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Built-In CSS Support


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Blitz allows you to import CSS files directly into any JavaScript file.

Adding a Global Stylesheet

To add a stylesheet to your application, import the CSS file within app/pages/_app.js.

For example, consider the following stylesheet named styles.css:

body {
  font-family: "SF Pro Text", "SF Pro Icons", "Helvetica Neue",
    "Helvetica", "Arial", sans-serif;
  padding: 20px 20px 60px;
  max-width: 680px;
  margin: 0 auto;

Then, import the styles.css file.

import "../styles.css"

export default function App({ Component, pageProps }) {
  return <Component {...pageProps} />

These styles (styles.css) will apply to all pages and components in your application. Due to the global nature of stylesheets, and to avoid conflicts, you may only import them inside _app.js.

In development, expressing stylesheets this way allows your styles to be hot reloaded as you edit them—meaning you can keep application state.

In production, all CSS files will be automatically concatenated into a single minified .css file.

Adding Component-Level CSS

Blitz supports CSS Modules using the [name].module.css file naming convention.

CSS Modules locally scope CSS by automatically creating a unique class name. This allows you to use the same CSS class name in different files without worrying about collisions.

This behavior makes CSS Modules the ideal way to include component-level CSS. CSS Module files can be imported anywhere in your application.

For example, consider a reusable Button component in the components/ folder:

First, create app/components/Button.module.css with the following content:

You do not need to worry about .error {} colliding with any other `.css` or
`.module.css` files!
.error {
  color: white;
  background-color: red;

Then, create app/components/Button.js, importing and using the above CSS file:

import styles from "./Button.module.css"

export function Button() {
  return (
      // Note how the "error" class is accessed as a property on the imported
      // `styles` object.

CSS Modules are an optional feature and are only enabled for files with the .module.css extension. Regular <link> stylesheets and global CSS files are still supported.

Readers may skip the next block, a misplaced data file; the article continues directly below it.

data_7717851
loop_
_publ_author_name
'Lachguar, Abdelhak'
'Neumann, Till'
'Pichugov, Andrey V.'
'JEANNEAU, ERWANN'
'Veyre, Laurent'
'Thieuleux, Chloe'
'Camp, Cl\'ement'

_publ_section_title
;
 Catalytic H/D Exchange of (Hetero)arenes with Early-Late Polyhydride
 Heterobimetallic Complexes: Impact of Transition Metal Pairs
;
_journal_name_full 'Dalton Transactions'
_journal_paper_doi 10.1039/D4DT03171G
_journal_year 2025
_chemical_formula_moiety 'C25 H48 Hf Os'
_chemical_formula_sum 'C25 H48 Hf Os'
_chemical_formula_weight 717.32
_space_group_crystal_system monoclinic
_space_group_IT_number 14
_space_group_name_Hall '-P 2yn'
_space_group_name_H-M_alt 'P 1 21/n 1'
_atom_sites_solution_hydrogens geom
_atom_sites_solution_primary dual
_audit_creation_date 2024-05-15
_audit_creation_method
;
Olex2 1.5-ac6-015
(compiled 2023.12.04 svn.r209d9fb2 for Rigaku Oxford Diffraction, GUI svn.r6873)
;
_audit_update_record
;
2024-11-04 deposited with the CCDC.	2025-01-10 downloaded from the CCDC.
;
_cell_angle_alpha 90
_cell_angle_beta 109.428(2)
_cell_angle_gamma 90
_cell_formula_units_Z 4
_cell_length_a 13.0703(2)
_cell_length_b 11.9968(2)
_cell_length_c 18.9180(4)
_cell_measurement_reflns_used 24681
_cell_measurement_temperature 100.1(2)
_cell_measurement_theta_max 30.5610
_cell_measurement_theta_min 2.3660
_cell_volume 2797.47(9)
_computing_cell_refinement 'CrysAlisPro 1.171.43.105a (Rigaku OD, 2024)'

In production, all CSS Module files will be automatically concatenated into many minified and code-split .css files. These .css files represent hot execution paths in your application, ensuring the minimal amount of CSS is loaded for your application to paint.

Sass Support

Blitz allows you to import Sass using both the .scss and .sass extensions. You can use component-level Sass via CSS Modules and the .module.scss or .module.sass extension.

Before you can use Blitz' built-in Sass support, be sure to install sass:

npm install sass

Sass support has the same benefits and restrictions as the built-in CSS support detailed above.

Customizing Sass Options

If you want to configure the Sass compiler you can do so by using sassOptions in blitz.config.js.

For example to add includePaths:

const path = require("path")

module.exports = {
  sassOptions: {
    includePaths: [path.join(__dirname, "styles")],

Less and Stylus Support

To support importing .less or .styl files you can use the following plugins:

If using the less plugin, don't forget to add a dependency on less as well, otherwise you'll see an error like:

Error: Cannot find module 'less'

TypeScript Support for CSS Modules

If you are using TypeScript and want typechecking and autocompletition for CSS Modules, you can install typescript-plugin-css-modules:

yarn add -D typescript-plugin-css-modules
# or
npm install -D typescript-plugin-css-modules

And add it to your tsconfig.json:

  "compilerOptions": {
+   "plugins": [{ "name": "typescript-plugin-css-modules" }]

If you are having troubles using this plugin, check their documentation.

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